What does Mormonism teach concerning God, Man and salvation?
I, along with Nathan Jones, had the pleasure of asking this question of James Walker, President of the ministry Watchman Fellowship based in Arlington, Texas. James is a former fourth generation Mormon who found the Lord Jesus Christ and since then has dedicated his life in trying to lead people out of the spiritual darkness of the cults. Experts on cults and false religions, his ministry has indexed nearly 1,200 religious organizations, cults, occultic groups, and controversial doctrinal practices to aid people in spiritual discernment.
Mormonism Teaches Mormons Become Gods
Dr. Reagan: When Mitt Romney ran in the presidential election in 2008, I watched the morning national edition of Fox News. One of their hosts is a fellow by the name of Steve Doocy. Steve was just very upset on this program why anybody would be concerned about the faith of Mitt Romney. He said he had gone to the Internet, that he had Googled the word “Mormon,” and he said that when he did that he found a whole lot of sites defending Mormonism and claiming that Mormonism is a legitimate expression of the Christian faith.
Doocy then he said he found a lot of negative sites that were attacking Mormonism, and he said i summary, “Let me tell you something about those negative sites. They have the wildest claims I’ve ever heard of in my life. They were absolutely outlandish. Let me give you an example. Many of these sites mention the fact that Mormons believe that they can become gods and that they will be populating planets in the future. That is obviously so silly and outlandish that nobody could believe such a thing. So, I decided all those anti-Mormon sites were simply lying.”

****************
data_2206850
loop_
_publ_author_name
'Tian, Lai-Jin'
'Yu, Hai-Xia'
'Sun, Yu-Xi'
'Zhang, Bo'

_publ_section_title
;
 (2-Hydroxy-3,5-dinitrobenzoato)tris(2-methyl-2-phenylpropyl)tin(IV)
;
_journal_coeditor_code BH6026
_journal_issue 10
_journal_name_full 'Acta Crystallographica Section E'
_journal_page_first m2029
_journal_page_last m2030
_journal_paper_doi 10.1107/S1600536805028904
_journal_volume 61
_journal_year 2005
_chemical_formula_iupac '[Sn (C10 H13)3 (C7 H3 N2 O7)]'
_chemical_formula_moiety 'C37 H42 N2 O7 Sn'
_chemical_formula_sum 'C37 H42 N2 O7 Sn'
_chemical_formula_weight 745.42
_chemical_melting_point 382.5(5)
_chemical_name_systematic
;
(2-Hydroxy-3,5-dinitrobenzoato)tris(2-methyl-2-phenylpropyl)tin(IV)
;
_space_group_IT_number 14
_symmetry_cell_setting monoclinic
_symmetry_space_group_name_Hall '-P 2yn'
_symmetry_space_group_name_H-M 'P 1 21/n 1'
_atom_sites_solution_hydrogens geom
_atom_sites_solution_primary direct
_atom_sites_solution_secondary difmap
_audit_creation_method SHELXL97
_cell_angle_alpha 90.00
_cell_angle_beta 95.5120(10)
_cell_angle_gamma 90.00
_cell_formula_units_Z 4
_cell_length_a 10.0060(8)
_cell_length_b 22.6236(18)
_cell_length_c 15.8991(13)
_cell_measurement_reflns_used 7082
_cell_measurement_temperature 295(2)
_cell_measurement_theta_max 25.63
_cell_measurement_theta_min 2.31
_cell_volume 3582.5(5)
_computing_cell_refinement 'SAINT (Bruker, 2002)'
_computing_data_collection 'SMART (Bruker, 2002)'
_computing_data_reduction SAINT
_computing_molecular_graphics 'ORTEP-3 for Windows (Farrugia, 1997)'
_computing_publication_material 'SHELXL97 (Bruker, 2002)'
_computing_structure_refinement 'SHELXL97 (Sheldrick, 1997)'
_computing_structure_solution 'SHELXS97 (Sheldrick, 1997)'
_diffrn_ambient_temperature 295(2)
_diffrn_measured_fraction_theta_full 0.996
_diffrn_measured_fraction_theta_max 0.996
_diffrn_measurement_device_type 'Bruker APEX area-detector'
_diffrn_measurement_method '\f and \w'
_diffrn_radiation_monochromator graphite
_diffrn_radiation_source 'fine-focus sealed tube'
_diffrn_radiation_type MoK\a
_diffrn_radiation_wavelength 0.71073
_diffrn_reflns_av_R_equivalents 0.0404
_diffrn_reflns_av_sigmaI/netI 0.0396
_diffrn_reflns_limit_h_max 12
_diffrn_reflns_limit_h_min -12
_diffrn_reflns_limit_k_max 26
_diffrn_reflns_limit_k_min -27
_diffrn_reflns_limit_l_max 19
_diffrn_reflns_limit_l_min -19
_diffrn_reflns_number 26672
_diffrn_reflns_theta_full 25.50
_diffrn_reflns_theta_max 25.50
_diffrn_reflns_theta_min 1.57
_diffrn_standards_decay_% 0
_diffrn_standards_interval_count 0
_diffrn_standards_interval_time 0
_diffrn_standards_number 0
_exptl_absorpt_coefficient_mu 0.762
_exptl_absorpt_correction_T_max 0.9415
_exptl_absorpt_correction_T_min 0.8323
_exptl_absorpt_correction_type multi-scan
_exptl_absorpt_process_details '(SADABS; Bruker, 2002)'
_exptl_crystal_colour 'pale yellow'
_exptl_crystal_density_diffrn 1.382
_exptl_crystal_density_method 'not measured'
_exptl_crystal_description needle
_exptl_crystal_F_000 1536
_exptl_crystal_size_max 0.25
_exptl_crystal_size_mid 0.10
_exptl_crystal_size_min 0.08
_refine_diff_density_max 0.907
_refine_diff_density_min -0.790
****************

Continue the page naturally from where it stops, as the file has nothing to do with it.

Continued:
Well, what about it, James, do Mormons really believe such outlandish things?
James Walker: I would hope that research would go beyond just Googling the word “Mormon.”
Let me say as a former Latter-day Saint that I was taught consistently that God before he was God was once a man on another planet who had a god over him who also was once a man. I was clearly taught that. It’s in the Temple preparation manuals.
I was also taught that if I was worthy and obedient in that I didn’t drink coffee or tea and if I obeyed all the laws and ordinances of the gospel, eventually my wife and me if we were married in the Temple could receive what the Mormons call Celestial Exaltation. That means we would have the same capabilities as our heavenly parents — as our father and mother in heaven. My wife and I would become a god and goddess over our own earth. And, yes, we would populate our planet with our spirit children. It’s called the Law of Eternal Progression.